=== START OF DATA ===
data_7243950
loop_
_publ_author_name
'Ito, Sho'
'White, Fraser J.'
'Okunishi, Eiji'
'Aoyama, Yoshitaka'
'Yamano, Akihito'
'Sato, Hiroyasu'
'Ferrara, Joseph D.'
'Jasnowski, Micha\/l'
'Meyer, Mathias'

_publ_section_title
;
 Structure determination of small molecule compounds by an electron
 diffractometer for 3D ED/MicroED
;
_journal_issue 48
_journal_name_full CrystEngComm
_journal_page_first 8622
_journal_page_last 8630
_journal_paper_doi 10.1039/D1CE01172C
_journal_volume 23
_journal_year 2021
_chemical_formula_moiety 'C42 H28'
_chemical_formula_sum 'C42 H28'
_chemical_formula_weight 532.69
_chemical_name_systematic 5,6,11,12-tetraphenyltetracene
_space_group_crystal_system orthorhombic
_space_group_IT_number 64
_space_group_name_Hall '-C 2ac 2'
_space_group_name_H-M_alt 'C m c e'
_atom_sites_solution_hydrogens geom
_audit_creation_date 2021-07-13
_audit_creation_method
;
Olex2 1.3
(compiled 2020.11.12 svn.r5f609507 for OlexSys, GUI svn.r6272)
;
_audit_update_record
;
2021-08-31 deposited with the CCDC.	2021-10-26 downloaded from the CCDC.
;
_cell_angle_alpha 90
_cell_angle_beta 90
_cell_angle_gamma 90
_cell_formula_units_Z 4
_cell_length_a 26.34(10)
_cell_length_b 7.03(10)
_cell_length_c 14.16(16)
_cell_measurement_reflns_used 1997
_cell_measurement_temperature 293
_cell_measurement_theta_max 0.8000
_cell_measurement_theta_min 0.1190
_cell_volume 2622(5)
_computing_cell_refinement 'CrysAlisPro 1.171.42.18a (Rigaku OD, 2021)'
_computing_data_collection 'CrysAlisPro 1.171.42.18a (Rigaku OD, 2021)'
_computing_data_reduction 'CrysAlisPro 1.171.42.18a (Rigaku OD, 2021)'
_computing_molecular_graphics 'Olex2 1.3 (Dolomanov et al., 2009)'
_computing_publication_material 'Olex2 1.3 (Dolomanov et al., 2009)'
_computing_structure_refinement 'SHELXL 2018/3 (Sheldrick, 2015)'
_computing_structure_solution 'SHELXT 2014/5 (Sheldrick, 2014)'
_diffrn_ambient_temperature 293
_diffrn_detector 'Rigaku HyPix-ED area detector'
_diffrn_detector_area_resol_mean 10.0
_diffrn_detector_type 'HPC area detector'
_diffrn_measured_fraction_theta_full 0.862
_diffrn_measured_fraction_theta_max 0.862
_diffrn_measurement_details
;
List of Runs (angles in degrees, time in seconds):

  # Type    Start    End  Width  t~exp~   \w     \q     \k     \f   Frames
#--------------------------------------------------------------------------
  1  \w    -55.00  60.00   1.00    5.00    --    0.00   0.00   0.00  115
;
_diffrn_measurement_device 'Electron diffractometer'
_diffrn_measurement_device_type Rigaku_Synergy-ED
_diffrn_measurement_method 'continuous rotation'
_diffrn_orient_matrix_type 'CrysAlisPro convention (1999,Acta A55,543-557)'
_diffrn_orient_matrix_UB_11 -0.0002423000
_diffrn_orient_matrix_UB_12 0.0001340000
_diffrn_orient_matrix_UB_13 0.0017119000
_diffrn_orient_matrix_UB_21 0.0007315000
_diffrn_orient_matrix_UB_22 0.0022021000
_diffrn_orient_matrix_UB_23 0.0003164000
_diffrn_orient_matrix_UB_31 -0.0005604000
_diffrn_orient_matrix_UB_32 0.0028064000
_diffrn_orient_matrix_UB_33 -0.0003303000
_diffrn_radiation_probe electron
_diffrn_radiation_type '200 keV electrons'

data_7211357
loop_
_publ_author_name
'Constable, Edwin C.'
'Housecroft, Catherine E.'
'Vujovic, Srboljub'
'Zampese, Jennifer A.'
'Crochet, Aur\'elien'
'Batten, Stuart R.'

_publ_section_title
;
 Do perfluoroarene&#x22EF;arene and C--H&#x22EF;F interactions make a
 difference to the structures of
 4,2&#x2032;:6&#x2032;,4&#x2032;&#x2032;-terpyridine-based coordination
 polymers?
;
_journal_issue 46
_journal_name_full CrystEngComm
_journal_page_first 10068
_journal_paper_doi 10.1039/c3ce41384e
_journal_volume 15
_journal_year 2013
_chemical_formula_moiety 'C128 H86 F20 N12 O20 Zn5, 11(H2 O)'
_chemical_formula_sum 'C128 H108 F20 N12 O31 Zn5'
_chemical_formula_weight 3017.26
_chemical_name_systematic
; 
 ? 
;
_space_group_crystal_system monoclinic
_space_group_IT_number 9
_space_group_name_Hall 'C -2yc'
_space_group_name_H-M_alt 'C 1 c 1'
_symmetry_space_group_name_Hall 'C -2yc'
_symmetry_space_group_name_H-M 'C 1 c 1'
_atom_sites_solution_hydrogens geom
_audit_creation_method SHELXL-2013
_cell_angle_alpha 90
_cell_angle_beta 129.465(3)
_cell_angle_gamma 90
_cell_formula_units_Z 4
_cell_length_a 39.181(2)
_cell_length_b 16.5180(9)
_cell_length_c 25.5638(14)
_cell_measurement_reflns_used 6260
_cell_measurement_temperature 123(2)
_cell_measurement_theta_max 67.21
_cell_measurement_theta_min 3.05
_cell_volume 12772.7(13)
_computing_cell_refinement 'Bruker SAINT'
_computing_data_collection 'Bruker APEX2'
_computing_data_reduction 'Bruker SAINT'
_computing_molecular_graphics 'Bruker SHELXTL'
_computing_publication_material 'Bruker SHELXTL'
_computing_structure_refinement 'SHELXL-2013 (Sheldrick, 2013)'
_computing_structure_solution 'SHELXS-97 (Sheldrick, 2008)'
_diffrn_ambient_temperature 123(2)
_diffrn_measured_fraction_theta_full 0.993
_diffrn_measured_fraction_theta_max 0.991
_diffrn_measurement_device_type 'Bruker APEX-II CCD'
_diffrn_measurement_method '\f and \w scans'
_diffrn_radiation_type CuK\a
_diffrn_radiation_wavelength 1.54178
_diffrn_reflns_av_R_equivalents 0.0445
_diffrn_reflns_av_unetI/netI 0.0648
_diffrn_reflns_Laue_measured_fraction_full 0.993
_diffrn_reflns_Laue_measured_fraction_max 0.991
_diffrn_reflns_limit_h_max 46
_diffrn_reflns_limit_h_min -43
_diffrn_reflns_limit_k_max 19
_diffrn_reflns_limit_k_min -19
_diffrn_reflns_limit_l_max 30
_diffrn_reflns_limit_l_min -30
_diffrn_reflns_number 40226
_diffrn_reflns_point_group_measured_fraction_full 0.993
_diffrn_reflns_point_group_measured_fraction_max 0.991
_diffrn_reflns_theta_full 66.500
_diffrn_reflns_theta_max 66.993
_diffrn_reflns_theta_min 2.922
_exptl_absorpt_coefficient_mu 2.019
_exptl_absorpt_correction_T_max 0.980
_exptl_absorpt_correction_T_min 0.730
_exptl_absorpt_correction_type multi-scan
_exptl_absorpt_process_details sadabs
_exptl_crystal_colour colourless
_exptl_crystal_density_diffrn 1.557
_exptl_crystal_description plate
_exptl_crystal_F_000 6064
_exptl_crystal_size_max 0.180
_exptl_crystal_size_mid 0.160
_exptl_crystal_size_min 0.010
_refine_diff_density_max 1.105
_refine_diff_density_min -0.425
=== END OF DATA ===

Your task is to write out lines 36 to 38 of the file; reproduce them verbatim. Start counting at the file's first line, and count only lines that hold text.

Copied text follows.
;
Olex2 1.3
(compiled 2020.11.12 svn.r5f609507 for OlexSys, GUI svn.r6272)